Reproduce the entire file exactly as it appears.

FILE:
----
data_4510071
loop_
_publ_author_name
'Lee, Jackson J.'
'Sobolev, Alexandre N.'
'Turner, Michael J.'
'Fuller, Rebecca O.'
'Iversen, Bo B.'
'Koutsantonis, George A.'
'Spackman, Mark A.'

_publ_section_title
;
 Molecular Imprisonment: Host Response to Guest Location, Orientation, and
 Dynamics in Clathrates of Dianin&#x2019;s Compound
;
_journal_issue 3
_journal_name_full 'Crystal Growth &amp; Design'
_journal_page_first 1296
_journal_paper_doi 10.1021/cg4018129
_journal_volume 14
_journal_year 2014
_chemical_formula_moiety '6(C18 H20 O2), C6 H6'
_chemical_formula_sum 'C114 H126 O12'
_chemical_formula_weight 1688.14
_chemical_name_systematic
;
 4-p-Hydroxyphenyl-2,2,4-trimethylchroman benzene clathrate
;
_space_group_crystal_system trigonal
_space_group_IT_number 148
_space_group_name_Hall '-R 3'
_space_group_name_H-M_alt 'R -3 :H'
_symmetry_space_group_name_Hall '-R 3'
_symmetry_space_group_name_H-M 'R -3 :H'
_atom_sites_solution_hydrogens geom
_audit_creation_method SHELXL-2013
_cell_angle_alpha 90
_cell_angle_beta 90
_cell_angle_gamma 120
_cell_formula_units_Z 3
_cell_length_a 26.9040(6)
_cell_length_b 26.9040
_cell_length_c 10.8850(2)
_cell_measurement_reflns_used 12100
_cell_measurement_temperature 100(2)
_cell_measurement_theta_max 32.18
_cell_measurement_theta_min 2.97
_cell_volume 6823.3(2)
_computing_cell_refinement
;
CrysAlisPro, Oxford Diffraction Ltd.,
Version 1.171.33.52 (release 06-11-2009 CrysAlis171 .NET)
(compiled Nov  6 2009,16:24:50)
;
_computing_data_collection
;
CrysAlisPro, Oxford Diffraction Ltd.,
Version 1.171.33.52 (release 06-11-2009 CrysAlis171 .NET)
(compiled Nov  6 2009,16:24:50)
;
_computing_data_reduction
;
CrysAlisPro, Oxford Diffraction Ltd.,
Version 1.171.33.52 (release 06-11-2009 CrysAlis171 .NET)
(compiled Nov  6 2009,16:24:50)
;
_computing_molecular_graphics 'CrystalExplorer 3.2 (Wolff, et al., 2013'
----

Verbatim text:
data_4510071
loop_
_publ_author_name
'Lee, Jackson J.'
'Sobolev, Alexandre N.'
'Turner, Michael J.'
'Fuller, Rebecca O.'
'Iversen, Bo B.'
'Koutsantonis, George A.'
'Spackman, Mark A.'

_publ_section_title
;
 Molecular Imprisonment: Host Response to Guest Location, Orientation, and
 Dynamics in Clathrates of Dianin&#x2019;s Compound
;
_journal_issue 3
_journal_name_full 'Crystal Growth &amp; Design'
_journal_page_first 1296
_journal_paper_doi 10.1021/cg4018129
_journal_volume 14
_journal_year 2014
_chemical_formula_moiety '6(C18 H20 O2), C6 H6'
_chemical_formula_sum 'C114 H126 O12'
_chemical_formula_weight 1688.14
_chemical_name_systematic
;
 4-p-Hydroxyphenyl-2,2,4-trimethylchroman benzene clathrate
;
_space_group_crystal_system trigonal
_space_group_IT_number 148
_space_group_name_Hall '-R 3'
_space_group_name_H-M_alt 'R -3 :H'
_symmetry_space_group_name_Hall '-R 3'
_symmetry_space_group_name_H-M 'R -3 :H'
_atom_sites_solution_hydrogens geom
_audit_creation_method SHELXL-2013
_cell_angle_alpha 90
_cell_angle_beta 90
_cell_angle_gamma 120
_cell_formula_units_Z 3
_cell_length_a 26.9040(6)
_cell_length_b 26.9040
_cell_length_c 10.8850(2)
_cell_measurement_reflns_used 12100
_cell_measurement_temperature 100(2)
_cell_measurement_theta_max 32.18
_cell_measurement_theta_min 2.97
_cell_volume 6823.3(2)
_computing_cell_refinement
;
CrysAlisPro, Oxford Diffraction Ltd.,
Version 1.171.33.52 (release 06-11-2009 CrysAlis171 .NET)
(compiled Nov  6 2009,16:24:50)
;
_computing_data_collection
;
CrysAlisPro, Oxford Diffraction Ltd.,
Version 1.171.33.52 (release 06-11-2009 CrysAlis171 .NET)
(compiled Nov  6 2009,16:24:50)
;
_computing_data_reduction
;
CrysAlisPro, Oxford Diffraction Ltd.,
Version 1.171.33.52 (release 06-11-2009 CrysAlis171 .NET)
(compiled Nov  6 2009,16:24:50)
;
_computing_molecular_graphics 'CrystalExplorer 3.2 (Wolff, et al., 2013'